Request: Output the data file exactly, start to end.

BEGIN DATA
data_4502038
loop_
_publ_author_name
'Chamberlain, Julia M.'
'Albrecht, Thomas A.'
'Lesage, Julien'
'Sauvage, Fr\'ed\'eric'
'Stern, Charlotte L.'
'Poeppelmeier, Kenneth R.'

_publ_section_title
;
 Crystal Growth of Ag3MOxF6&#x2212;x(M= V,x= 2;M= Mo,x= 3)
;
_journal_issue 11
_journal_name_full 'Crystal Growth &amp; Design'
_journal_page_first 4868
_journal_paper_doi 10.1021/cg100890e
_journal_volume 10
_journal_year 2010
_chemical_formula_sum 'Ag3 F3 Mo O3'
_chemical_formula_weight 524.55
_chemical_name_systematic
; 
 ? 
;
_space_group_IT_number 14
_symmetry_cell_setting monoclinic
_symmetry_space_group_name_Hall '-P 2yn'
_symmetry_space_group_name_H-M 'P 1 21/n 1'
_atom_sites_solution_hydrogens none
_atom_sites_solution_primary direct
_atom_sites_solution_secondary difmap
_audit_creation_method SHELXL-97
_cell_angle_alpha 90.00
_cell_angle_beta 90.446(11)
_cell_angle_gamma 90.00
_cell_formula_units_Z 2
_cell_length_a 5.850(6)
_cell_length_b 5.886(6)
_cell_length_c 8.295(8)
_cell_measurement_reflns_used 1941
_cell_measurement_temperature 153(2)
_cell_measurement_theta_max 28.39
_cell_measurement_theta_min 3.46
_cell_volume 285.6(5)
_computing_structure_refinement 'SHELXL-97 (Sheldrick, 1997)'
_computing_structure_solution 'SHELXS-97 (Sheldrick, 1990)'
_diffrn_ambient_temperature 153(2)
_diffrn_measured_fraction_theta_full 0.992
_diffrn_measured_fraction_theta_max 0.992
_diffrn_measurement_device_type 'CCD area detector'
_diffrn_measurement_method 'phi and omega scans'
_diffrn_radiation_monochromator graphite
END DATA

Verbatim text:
data_4502038
loop_
_publ_author_name
'Chamberlain, Julia M.'
'Albrecht, Thomas A.'
'Lesage, Julien'
'Sauvage, Fr\'ed\'eric'
'Stern, Charlotte L.'
'Poeppelmeier, Kenneth R.'

_publ_section_title
;
 Crystal Growth of Ag3MOxF6&#x2212;x(M= V,x= 2;M= Mo,x= 3)
;
_journal_issue 11
_journal_name_full 'Crystal Growth &amp; Design'
_journal_page_first 4868
_journal_paper_doi 10.1021/cg100890e
_journal_volume 10
_journal_year 2010
_chemical_formula_sum 'Ag3 F3 Mo O3'
_chemical_formula_weight 524.55
_chemical_name_systematic
; 
 ? 
;
_space_group_IT_number 14
_symmetry_cell_setting monoclinic
_symmetry_space_group_name_Hall '-P 2yn'
_symmetry_space_group_name_H-M 'P 1 21/n 1'
_atom_sites_solution_hydrogens none
_atom_sites_solution_primary direct
_atom_sites_solution_secondary difmap
_audit_creation_method SHELXL-97
_cell_angle_alpha 90.00
_cell_angle_beta 90.446(11)
_cell_angle_gamma 90.00
_cell_formula_units_Z 2
_cell_length_a 5.850(6)
_cell_length_b 5.886(6)
_cell_length_c 8.295(8)
_cell_measurement_reflns_used 1941
_cell_measurement_temperature 153(2)
_cell_measurement_theta_max 28.39
_cell_measurement_theta_min 3.46
_cell_volume 285.6(5)
_computing_structure_refinement 'SHELXL-97 (Sheldrick, 1997)'
_computing_structure_solution 'SHELXS-97 (Sheldrick, 1990)'
_diffrn_ambient_temperature 153(2)
_diffrn_measured_fraction_theta_full 0.992
_diffrn_measured_fraction_theta_max 0.992
_diffrn_measurement_device_type 'CCD area detector'
_diffrn_measurement_method 'phi and omega scans'
_diffrn_radiation_monochromator graphite